I read this volume from cover to cover and was particularly impressed by Freud's Interpretation of Dreams. The titlepage carried a Latin quotation, which, at that time, I could not understand, of course, but whose very impenetrability imbued it, in my mind, with a mystical and hoary wisdom:
Flectere si nequeo superos, Acheronta movebo(Years later I was to learn the meaning of this verse as well as its source: it comes from Book VII of Virgil's Aeneid: "If Heaven I cannot sway, then I will rouse the powers of Hell.")
One day, in the heat of my Freud passion, I expressed this wish to my only friend: "Nathan, if I could be reborn, you know what I would do? I would become a psychoanalyst!" Nathan replied casually: "You don't have to be reborn, you can still become a psychoanalyst." Angered by what I took to be sarcasm, I exclaimed in frustration: "How could I possibly become a psychoanalyst? I am 22 years old and I don't even know what the inside of a high school looks like!"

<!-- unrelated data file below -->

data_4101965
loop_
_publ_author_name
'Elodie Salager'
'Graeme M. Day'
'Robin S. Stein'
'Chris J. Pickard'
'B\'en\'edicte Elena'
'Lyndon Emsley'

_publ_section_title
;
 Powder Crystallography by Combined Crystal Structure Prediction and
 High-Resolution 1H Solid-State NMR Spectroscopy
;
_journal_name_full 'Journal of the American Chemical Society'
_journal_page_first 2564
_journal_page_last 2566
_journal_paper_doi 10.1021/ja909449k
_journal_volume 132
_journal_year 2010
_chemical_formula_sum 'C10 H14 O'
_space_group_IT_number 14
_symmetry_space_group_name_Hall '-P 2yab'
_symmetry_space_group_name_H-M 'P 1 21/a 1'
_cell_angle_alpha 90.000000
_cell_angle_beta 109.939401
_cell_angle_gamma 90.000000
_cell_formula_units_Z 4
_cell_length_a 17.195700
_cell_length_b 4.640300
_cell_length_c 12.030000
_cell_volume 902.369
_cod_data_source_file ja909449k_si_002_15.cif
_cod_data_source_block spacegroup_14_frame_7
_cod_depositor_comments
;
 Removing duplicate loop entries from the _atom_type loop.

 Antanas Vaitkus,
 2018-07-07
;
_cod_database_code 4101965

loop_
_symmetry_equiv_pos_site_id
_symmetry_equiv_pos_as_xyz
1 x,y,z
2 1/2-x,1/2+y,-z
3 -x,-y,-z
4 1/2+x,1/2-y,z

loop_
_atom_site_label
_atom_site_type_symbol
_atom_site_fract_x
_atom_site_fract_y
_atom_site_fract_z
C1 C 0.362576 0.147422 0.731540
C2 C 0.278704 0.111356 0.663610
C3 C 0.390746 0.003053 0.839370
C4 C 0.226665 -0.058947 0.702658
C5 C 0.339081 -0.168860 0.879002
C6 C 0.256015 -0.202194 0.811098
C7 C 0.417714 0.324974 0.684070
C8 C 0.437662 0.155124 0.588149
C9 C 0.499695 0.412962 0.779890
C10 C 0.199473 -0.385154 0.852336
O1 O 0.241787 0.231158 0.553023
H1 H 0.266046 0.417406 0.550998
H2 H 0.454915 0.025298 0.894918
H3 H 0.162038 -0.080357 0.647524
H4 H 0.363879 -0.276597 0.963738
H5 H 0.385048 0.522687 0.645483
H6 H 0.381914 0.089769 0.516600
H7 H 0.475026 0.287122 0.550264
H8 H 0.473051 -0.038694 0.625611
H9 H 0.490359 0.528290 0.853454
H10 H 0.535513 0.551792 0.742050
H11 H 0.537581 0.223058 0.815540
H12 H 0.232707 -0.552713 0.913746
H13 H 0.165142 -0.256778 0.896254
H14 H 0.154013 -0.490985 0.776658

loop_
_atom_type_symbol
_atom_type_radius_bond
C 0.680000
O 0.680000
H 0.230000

I doubt that Nathan could have known the impact which his next words, uttered in an offhand manner, were to have on the rest of my life: "You could go to school at night." I was staggered! "You mean, they have high schools at night, and I could go there at my age?" "Yes," he replied, "and you might not even be the oldest student there."